Leaders of a reborn Solidarity claimed a surprise victory over the governing ex-communists in parliamentary elections Sunday, the first step toward controlling the government after four years in opposition.
In one of the most dramatic political recoveries in the former Soviet bloc, the group of parties tracing its roots to the trade union that ousted the communists in 1989 won at least 33 percent of the vote, according to exit polls for Polish television. A separate poll for the newspaper Rzeczpospolita gave Solidarity 34 percent.
The governing Democratic Leftist Alliance, the former communists, trailed with 27 percent in both the television and newspaper polls. The polls, which fluctuated marginally through the night, indicated a voter turnout of about 59 percent.
The voting edge would not give Solidarity an outright majority in the 460-seat Sejm, but should allow it first chance to form a coalition with allied parties. On the eve of the elections, most opinion polls and the parties themselves had predicted a neck-and-neck finish.
If Solidarity manages to forge a parliamentary coalition, it would share power with President Aleksander Kwasniewski, the former communist who defeated Solidarity founder Lech Walesa as president in a tight election two years ago.
The cohabitation is not likely to be as contentious as previous periods in Polish politics. Despite controversy over such issues as transfer of state-wned industry to private hands, both major blocs applaud NATO’s decision to extend membership to Poland and both want to see Poland join the European Union.
Final elections results were not expected until Wednesday.
But announcement of the exit polls, shortly after balloting ended in the late evening, sparked a celebration at Solidarity headquarters in Warsaw.
“I’d like to thank all those who voted for Solidarity. I’d like to thank all those who love Poland, who love truth, who love Solidarity,” said Marian Krzaklewski, who succeeded Walesa as leader of the bloc.
“If this victory is officially confirmed, we will correct all the mistakes that have been made so far,” Krzaklewski said, promising to transfer much of the central government’s power to local authorities.
Krzaklewski shook the hand of Walesa, who received an ovation from several hundred Solidarity supporters in the domed portrait gallery where Solidarity set up its headquarters.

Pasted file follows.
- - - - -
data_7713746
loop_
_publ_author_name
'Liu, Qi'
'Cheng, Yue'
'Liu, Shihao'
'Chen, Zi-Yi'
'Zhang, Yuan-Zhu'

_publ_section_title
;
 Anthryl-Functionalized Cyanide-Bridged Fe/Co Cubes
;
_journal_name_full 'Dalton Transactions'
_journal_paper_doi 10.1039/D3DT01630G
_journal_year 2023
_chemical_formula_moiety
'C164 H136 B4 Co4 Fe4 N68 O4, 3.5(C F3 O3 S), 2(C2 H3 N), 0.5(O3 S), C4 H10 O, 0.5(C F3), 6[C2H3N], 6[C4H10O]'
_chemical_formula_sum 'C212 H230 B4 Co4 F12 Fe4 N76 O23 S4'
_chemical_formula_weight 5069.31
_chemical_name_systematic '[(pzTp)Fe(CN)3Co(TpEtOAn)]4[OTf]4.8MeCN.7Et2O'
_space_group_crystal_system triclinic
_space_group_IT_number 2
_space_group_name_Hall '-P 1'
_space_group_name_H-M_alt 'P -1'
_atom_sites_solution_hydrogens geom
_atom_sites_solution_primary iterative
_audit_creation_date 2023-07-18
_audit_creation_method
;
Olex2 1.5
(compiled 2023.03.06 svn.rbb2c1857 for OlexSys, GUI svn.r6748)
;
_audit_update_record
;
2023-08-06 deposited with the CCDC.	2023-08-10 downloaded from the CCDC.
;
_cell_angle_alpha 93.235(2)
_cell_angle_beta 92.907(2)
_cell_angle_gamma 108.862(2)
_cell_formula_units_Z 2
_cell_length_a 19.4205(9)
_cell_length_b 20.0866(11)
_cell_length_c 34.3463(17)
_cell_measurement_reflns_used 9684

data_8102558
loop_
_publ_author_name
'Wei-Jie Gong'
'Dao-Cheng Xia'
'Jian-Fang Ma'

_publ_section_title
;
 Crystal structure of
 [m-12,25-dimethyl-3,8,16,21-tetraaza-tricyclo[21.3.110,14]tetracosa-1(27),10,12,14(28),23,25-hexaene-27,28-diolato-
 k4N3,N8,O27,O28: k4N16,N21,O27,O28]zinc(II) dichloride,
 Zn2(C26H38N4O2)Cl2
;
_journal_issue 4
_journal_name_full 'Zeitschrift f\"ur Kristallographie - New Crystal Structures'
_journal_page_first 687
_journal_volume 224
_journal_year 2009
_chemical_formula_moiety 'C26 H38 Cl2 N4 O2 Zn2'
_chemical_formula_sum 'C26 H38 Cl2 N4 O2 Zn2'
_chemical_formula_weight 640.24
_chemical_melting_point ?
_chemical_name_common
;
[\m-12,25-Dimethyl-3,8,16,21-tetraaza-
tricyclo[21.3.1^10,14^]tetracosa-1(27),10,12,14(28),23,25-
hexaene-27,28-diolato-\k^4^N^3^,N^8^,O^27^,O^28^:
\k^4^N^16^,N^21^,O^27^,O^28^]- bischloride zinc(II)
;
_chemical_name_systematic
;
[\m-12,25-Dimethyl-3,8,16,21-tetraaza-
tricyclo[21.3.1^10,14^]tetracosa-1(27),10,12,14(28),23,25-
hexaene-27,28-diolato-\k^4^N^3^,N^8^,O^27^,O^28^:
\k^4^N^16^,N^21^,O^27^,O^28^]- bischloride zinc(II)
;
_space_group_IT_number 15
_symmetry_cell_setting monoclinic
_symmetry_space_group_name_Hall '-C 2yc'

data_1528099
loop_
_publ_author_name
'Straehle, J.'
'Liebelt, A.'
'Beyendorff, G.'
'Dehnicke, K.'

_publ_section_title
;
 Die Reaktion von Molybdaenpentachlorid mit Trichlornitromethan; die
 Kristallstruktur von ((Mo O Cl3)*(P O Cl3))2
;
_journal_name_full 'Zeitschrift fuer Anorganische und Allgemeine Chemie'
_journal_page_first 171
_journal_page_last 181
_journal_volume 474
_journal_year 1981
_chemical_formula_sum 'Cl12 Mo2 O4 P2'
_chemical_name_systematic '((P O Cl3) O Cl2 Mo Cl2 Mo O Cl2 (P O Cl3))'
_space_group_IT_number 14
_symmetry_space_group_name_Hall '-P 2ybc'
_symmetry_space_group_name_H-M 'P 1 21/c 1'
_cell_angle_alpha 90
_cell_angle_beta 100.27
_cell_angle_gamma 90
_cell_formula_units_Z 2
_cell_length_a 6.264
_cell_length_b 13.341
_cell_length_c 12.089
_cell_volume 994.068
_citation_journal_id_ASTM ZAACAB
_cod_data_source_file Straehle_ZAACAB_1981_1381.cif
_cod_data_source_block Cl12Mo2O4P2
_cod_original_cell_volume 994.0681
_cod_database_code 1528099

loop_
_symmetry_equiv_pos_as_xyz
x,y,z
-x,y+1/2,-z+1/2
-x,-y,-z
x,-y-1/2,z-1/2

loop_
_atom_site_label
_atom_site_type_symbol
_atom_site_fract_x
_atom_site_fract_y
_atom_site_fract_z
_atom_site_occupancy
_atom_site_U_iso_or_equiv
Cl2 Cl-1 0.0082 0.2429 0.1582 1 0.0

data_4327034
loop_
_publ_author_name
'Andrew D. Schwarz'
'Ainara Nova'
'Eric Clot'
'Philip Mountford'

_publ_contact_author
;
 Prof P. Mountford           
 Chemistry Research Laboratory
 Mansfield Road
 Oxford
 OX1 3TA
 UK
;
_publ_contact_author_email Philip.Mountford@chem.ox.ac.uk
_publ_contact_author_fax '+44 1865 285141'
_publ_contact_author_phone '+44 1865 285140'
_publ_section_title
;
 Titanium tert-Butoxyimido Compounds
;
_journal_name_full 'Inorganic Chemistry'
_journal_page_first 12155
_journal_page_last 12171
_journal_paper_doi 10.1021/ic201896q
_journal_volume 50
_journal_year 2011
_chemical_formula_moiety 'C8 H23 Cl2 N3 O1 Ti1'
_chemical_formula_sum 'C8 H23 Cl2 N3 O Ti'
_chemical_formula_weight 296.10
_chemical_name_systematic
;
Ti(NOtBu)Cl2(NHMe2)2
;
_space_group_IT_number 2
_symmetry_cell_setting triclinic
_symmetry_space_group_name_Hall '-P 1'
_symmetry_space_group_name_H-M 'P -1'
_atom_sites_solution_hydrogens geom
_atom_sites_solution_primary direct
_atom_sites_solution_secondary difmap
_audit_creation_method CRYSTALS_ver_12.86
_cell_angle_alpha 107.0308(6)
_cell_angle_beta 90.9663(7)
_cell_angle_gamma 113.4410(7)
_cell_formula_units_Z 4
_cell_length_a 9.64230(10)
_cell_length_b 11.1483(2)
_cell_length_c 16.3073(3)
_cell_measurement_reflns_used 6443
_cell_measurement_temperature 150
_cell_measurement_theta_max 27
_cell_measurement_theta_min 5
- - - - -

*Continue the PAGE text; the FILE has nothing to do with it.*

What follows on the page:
“This time, we’ll treat the victory as an obligation to carry out the policies that the nation asked us to,” Walesa said.
Some Solidarity supporters chanted “Down with the Communists.”
But the mood of the leaders was subdued, and they decided not to uncork a bottle of sparkling wine that was on hand, apparently hoping to avoid jinxing the results.
Solidarity lost its parliamentary majority in 1993, largely due to voter dissatisfaction over quarreling among its leaders and hardships stemming from its “shock therapy” economic reforms.
Solidarity’s most likely coalition partner was the Freedom Union, led by former Finance Minister Leszek Balcerowicz, author of the shock therapy. Balcerowicz’s union won 15 percent of the vote Sunday according to the TV poll, and 14 percent according to the newspaper poll, carried out by the independent PBS agency. Both polls claimed a margin of error of one percentage point.
The election result, Balcerowicz said, “shows that the majority of the voters want parties with roots in August 1980 to complete the transformations.”
Solidarity was born as the first independent trade union in the Soviet bloc during strikes in 1980, but was suppressed by communist authorities under martial law the following year. Balcerowicz and other Solidarity advisers, including the first post-communist prime minister Tadeusz Mazowiecki, split from Solidarity proper in 1990 because of disagreements with Walesa over the pace of reforms and Walesa’s candidacy.
President Kwasniewski was careful with his comments pending final results, and declined to say to whom he would offer first chance to form a government.
“But democracy means democracy and results have to be respected,” Kwasniewski said on Polish television.
“We still have time to think about what coalition arrangements will be possible,” he said. “The first Sejm sitting will be Oct. 20 so we have nearly a month for consultations among the parties and the president.”